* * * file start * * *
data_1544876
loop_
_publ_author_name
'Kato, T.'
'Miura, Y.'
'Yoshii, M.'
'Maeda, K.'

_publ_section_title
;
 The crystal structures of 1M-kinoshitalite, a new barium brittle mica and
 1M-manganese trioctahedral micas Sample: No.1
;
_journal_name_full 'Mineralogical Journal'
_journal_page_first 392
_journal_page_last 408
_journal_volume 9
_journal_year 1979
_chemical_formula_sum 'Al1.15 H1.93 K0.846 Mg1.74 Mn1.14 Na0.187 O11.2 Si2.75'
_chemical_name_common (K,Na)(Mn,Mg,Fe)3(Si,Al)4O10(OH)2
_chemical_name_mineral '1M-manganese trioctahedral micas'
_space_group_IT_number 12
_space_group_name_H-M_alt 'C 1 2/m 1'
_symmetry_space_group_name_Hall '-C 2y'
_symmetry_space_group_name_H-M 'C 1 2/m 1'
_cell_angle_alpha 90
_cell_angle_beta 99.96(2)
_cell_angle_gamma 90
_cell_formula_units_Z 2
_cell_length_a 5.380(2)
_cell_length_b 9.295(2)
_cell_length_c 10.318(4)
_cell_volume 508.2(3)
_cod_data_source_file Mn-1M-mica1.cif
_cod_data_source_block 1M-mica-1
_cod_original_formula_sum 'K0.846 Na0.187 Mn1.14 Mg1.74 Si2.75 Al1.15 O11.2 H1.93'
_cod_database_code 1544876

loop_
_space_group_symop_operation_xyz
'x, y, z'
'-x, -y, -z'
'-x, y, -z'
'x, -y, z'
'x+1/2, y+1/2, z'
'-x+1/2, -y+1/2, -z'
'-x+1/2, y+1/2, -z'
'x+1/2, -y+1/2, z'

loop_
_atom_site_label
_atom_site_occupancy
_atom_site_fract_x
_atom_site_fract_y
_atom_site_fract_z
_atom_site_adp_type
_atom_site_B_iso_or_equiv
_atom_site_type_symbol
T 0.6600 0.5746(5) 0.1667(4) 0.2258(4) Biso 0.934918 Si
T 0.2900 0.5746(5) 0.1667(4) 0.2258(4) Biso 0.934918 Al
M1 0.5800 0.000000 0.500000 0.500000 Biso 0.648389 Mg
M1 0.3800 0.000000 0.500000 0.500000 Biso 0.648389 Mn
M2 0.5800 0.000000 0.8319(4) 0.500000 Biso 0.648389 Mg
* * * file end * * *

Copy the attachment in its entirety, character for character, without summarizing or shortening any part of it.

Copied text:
data_1544876
loop_
_publ_author_name
'Kato, T.'
'Miura, Y.'
'Yoshii, M.'
'Maeda, K.'

_publ_section_title
;
 The crystal structures of 1M-kinoshitalite, a new barium brittle mica and
 1M-manganese trioctahedral micas Sample: No.1
;
_journal_name_full 'Mineralogical Journal'
_journal_page_first 392
_journal_page_last 408
_journal_volume 9
_journal_year 1979
_chemical_formula_sum 'Al1.15 H1.93 K0.846 Mg1.74 Mn1.14 Na0.187 O11.2 Si2.75'
_chemical_name_common (K,Na)(Mn,Mg,Fe)3(Si,Al)4O10(OH)2
_chemical_name_mineral '1M-manganese trioctahedral micas'
_space_group_IT_number 12
_space_group_name_H-M_alt 'C 1 2/m 1'
_symmetry_space_group_name_Hall '-C 2y'
_symmetry_space_group_name_H-M 'C 1 2/m 1'
_cell_angle_alpha 90
_cell_angle_beta 99.96(2)
_cell_angle_gamma 90
_cell_formula_units_Z 2
_cell_length_a 5.380(2)
_cell_length_b 9.295(2)
_cell_length_c 10.318(4)
_cell_volume 508.2(3)
_cod_data_source_file Mn-1M-mica1.cif
_cod_data_source_block 1M-mica-1
_cod_original_formula_sum 'K0.846 Na0.187 Mn1.14 Mg1.74 Si2.75 Al1.15 O11.2 H1.93'
_cod_database_code 1544876

loop_
_space_group_symop_operation_xyz
'x, y, z'
'-x, -y, -z'
'-x, y, -z'
'x, -y, z'
'x+1/2, y+1/2, z'
'-x+1/2, -y+1/2, -z'
'-x+1/2, y+1/2, -z'
'x+1/2, -y+1/2, z'

loop_
_atom_site_label
_atom_site_occupancy
_atom_site_fract_x
_atom_site_fract_y
_atom_site_fract_z
_atom_site_adp_type
_atom_site_B_iso_or_equiv
_atom_site_type_symbol
T 0.6600 0.5746(5) 0.1667(4) 0.2258(4) Biso 0.934918 Si
T 0.2900 0.5746(5) 0.1667(4) 0.2258(4) Biso 0.934918 Al
M1 0.5800 0.000000 0.500000 0.500000 Biso 0.648389 Mg
M1 0.3800 0.000000 0.500000 0.500000 Biso 0.648389 Mn
M2 0.5800 0.000000 0.8319(4) 0.500000 Biso 0.648389 Mg